Juvenile Justice: Should Minors be charged as Adults?
A movement has taken hold of our nation to change the juvenile justice system, and erase any distinction between young offenders and adult criminals. Almost all fifty states have changed their juvenile justice laws, allowing more youths to be tried as adults and scrapping long-time efforts to help rehabilitate delinquent kids and prevent future crimes. It seems to be plain and simple, a minor in this country is defined as a person under the age of eighteen. How then can we single out certain minors and call them adults? Were they considered adults before they carried out an act of violence? No. How then, did a violent act cause them to cross over a line that is defined by age? The current debate over juvenile crime is being dominated by two voices: elected officials proposing quick-fix solutions, and a media more intent on reporting violent crimes than successful prevention efforts. Minors should not be tried as adults in our society today. This is obvious through looking at propositions by our government such as Proposition 21, statistics on juvenile crime and also from specific cases where minors where sentenced in adult courts.
Politicians feel that best and easiest solution is to simply lock up youth offenders for long periods of time, and ignore rehabilitation. Most studies demonstrate that putting young offenders in adult prisons leads to more crime, higher prison costs, and increased violence (Cooper, 1997). Yet, we are spending more and more on corrections, and less on prevention efforts. Some states spend more on corrections than they do on higher education. The cost of keeping juveniles in prison as compared to putting them into rehabilitation programs is astronomically higher. The Average cost of incarcerating a juvenile for one year is between $35,000 to $64,000. However, the average cost of an intervention program is $4,300 per child a year (Crary, 2000). Also the effectiveness of prisons to prevent juveniles from becoming repeat offenders is low. Kids, who have already spent time in adult prisons, are far more likely to commit more serious crimes when they are released. Crime prevention programs work and are cost-effective. They have been shown to reduce crime substantially when compared to imprisonment after crimes have been committed. There are many crime prevention programs around the country that have been very successful in helping to reduce juvenile crime. Many states use early intervention programs that are designed to help parents of troubled kids in raising their children. These programs offer strategies and tactics for helping supervise and discipline troubled children. This is done because it is believed that one of the causes of delinquency is that parents of kids with delinquent tendencies simply don't know what to do with them. These programs as well as other similar ones have been shown to have quite an influence on crime prevention.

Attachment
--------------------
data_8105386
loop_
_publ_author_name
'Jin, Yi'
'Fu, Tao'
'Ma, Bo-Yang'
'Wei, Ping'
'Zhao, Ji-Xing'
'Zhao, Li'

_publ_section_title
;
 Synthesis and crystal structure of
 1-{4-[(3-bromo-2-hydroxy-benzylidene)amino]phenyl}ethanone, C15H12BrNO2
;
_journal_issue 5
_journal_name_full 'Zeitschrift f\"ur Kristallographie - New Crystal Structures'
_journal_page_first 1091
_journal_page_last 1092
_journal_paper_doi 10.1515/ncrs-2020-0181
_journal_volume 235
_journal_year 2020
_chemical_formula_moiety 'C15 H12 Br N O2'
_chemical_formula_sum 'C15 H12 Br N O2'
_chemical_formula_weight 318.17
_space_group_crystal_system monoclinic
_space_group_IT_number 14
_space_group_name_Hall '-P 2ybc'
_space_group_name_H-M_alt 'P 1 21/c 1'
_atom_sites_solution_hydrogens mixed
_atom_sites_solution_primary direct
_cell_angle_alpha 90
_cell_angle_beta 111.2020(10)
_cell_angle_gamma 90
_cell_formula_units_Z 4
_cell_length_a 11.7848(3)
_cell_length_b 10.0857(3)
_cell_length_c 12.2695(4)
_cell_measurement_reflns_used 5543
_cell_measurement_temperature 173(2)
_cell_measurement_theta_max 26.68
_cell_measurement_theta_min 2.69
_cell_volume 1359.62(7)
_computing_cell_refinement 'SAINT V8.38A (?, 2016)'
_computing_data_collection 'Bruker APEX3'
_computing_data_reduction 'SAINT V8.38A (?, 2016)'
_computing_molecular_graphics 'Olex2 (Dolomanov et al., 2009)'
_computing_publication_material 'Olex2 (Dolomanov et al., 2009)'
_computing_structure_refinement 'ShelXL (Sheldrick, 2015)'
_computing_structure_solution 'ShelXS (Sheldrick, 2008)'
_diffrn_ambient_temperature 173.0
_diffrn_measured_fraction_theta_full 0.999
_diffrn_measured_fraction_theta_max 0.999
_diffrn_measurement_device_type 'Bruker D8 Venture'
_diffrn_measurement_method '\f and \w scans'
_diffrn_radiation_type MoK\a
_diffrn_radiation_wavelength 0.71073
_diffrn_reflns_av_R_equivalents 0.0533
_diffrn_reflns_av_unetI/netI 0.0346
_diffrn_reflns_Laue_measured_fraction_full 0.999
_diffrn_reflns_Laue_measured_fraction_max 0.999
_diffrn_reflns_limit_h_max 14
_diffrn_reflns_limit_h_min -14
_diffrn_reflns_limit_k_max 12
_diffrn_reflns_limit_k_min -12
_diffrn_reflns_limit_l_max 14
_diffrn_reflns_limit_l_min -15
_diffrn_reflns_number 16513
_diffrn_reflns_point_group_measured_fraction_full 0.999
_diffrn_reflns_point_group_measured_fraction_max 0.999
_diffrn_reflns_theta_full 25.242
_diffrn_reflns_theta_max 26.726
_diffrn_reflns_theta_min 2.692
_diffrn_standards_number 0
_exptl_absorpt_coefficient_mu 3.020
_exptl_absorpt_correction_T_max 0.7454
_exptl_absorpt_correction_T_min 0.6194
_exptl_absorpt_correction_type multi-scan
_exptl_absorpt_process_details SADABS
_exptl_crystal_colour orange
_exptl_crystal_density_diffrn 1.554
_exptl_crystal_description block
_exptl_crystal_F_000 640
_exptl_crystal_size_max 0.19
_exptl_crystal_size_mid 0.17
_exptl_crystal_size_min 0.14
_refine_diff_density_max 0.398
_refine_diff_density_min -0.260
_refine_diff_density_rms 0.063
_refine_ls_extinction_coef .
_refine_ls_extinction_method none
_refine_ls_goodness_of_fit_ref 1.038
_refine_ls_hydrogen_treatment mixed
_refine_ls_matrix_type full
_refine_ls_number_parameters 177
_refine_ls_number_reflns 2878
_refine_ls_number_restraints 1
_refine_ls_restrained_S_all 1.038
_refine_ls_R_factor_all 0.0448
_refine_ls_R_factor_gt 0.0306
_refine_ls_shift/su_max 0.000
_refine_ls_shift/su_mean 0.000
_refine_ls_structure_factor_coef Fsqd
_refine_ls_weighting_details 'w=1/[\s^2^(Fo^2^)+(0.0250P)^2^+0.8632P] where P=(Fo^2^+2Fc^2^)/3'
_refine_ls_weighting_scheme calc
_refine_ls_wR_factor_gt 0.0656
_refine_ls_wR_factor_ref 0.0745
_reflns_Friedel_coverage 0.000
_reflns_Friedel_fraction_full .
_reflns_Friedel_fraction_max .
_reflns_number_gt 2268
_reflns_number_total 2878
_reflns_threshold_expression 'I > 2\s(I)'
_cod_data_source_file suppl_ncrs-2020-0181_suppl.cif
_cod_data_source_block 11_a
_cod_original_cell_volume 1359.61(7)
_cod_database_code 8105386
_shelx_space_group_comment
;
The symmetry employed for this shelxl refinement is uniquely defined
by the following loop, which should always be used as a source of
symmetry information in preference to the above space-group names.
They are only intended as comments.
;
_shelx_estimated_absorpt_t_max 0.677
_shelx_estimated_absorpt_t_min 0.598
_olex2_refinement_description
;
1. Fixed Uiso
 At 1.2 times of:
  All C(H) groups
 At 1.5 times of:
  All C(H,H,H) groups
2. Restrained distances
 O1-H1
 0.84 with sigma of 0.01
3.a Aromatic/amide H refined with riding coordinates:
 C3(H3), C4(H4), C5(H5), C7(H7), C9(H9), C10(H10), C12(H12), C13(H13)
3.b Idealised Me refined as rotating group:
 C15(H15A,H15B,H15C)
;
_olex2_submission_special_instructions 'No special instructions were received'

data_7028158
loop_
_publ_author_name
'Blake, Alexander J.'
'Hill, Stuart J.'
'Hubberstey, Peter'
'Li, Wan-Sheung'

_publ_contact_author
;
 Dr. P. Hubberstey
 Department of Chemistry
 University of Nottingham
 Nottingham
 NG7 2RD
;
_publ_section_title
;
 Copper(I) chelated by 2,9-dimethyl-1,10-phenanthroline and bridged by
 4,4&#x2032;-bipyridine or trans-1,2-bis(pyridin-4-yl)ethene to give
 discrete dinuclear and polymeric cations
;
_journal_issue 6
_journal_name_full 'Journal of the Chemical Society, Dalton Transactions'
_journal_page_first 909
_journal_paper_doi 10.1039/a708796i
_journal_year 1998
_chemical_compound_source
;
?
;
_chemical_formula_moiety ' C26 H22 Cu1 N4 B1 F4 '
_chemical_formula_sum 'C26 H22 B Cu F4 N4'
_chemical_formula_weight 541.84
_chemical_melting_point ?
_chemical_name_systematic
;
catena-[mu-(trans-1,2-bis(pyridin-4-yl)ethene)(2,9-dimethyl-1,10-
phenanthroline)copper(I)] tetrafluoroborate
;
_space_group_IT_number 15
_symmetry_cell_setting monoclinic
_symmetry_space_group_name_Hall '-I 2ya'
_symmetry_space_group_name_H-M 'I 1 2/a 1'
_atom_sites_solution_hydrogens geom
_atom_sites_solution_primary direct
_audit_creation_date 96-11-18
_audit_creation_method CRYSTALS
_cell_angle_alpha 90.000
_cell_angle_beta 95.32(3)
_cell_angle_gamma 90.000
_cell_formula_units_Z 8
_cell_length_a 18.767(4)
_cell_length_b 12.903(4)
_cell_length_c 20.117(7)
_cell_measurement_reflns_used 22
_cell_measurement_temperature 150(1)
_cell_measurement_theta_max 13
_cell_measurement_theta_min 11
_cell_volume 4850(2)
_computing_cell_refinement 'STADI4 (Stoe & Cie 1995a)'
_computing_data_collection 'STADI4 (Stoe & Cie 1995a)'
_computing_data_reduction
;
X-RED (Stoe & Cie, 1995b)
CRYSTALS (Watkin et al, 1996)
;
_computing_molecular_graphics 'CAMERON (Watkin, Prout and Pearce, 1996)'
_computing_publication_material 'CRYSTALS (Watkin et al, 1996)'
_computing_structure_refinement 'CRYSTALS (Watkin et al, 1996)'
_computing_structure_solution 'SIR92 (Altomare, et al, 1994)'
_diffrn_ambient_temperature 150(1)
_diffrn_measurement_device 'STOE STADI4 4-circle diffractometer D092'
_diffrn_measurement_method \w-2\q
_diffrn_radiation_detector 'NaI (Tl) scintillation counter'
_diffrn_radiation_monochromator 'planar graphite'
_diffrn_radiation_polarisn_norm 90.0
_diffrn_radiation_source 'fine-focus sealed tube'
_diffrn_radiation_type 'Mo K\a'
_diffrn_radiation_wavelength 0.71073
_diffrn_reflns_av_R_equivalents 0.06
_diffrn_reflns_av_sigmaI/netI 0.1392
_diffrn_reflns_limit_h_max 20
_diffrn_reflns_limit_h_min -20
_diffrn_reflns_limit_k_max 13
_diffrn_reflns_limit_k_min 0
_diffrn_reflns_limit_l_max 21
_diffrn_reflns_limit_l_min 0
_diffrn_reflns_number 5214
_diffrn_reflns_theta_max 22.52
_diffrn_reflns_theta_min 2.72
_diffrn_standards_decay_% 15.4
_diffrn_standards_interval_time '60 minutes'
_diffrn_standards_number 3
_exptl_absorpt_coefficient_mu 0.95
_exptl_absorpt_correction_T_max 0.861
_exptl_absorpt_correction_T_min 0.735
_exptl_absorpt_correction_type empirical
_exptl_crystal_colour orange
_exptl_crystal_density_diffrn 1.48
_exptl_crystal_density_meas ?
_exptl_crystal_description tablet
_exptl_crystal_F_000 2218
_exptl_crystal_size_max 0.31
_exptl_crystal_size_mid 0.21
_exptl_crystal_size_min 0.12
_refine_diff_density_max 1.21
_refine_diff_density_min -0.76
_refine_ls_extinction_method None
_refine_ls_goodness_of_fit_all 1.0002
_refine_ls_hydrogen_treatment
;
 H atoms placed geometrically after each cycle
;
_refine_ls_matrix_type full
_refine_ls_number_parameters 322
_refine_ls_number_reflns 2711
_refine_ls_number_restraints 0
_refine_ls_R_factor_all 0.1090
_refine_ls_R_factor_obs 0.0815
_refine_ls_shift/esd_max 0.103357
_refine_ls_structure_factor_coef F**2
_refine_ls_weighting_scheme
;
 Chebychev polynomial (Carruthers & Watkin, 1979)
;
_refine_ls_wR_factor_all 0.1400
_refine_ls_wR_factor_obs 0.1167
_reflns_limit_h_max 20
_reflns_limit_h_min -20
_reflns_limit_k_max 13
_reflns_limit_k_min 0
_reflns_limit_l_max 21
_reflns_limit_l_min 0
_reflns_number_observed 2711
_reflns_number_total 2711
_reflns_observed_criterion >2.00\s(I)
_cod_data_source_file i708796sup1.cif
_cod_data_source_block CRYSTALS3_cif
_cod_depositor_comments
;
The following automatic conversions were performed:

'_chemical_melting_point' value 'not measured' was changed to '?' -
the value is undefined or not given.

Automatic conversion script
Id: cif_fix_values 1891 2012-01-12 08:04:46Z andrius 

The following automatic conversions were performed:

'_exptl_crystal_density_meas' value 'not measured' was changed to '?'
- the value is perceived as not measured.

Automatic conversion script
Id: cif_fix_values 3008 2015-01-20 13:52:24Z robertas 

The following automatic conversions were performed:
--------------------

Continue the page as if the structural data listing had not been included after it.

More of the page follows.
Media reports on juvenile crime are greatly exaggerated. While some headlines suggested that a "ticking time bomb" of so-called "super predator children" is waiting to explode, the studies show that this is simply not true. Crime level indicators show that the male "at risk" population will rise over the next decade, but the levels are far from the explosive level that the media would like to suggest. In fact, the levels are lower than those reached in the late 1970's, when the "at risk" population last peaked (Crary, 2000). The public also holds greatly distorted views about the prevalence and severity of juvenile crime. Contrary to public perception, the percentage of violent crimes committed by juveniles is low. Young people commit only 13% of violent crimes (Reeves, 2001). Also, most juvenile arrests have nothing to do with violence. Most kids only go through the juvenile justice system once. Most youths will simply out grow delinquent behavior once they mature. The true "juvenile predator" is...
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